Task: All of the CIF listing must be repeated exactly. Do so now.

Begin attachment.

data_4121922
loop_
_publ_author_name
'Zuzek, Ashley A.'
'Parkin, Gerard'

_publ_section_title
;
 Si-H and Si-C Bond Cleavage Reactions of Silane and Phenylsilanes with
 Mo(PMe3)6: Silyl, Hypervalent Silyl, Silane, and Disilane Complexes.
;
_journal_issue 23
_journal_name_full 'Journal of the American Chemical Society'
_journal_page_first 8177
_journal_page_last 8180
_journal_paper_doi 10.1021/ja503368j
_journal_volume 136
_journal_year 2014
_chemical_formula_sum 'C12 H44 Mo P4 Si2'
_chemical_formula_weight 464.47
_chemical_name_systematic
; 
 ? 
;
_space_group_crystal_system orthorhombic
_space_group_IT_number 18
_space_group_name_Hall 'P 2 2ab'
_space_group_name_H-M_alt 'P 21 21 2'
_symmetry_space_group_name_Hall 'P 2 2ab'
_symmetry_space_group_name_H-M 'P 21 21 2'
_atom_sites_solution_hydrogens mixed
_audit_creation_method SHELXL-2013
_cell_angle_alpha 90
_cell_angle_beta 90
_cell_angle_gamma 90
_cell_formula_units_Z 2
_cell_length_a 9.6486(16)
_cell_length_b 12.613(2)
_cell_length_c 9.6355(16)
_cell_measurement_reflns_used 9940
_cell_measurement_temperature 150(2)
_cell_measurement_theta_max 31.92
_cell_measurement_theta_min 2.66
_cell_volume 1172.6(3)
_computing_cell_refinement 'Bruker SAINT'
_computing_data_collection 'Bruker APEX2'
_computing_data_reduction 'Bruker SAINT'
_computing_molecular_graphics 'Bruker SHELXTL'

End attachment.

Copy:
data_4121922
loop_
_publ_author_name
'Zuzek, Ashley A.'
'Parkin, Gerard'

_publ_section_title
;
 Si-H and Si-C Bond Cleavage Reactions of Silane and Phenylsilanes with
 Mo(PMe3)6: Silyl, Hypervalent Silyl, Silane, and Disilane Complexes.
;
_journal_issue 23
_journal_name_full 'Journal of the American Chemical Society'
_journal_page_first 8177
_journal_page_last 8180
_journal_paper_doi 10.1021/ja503368j
_journal_volume 136
_journal_year 2014
_chemical_formula_sum 'C12 H44 Mo P4 Si2'
_chemical_formula_weight 464.47
_chemical_name_systematic
; 
 ? 
;
_space_group_crystal_system orthorhombic
_space_group_IT_number 18
_space_group_name_Hall 'P 2 2ab'
_space_group_name_H-M_alt 'P 21 21 2'
_symmetry_space_group_name_Hall 'P 2 2ab'
_symmetry_space_group_name_H-M 'P 21 21 2'
_atom_sites_solution_hydrogens mixed
_audit_creation_method SHELXL-2013
_cell_angle_alpha 90
_cell_angle_beta 90
_cell_angle_gamma 90
_cell_formula_units_Z 2
_cell_length_a 9.6486(16)
_cell_length_b 12.613(2)
_cell_length_c 9.6355(16)
_cell_measurement_reflns_used 9940
_cell_measurement_temperature 150(2)
_cell_measurement_theta_max 31.92
_cell_measurement_theta_min 2.66
_cell_volume 1172.6(3)
_computing_cell_refinement 'Bruker SAINT'
_computing_data_collection 'Bruker APEX2'
_computing_data_reduction 'Bruker SAINT'
_computing_molecular_graphics 'Bruker SHELXTL'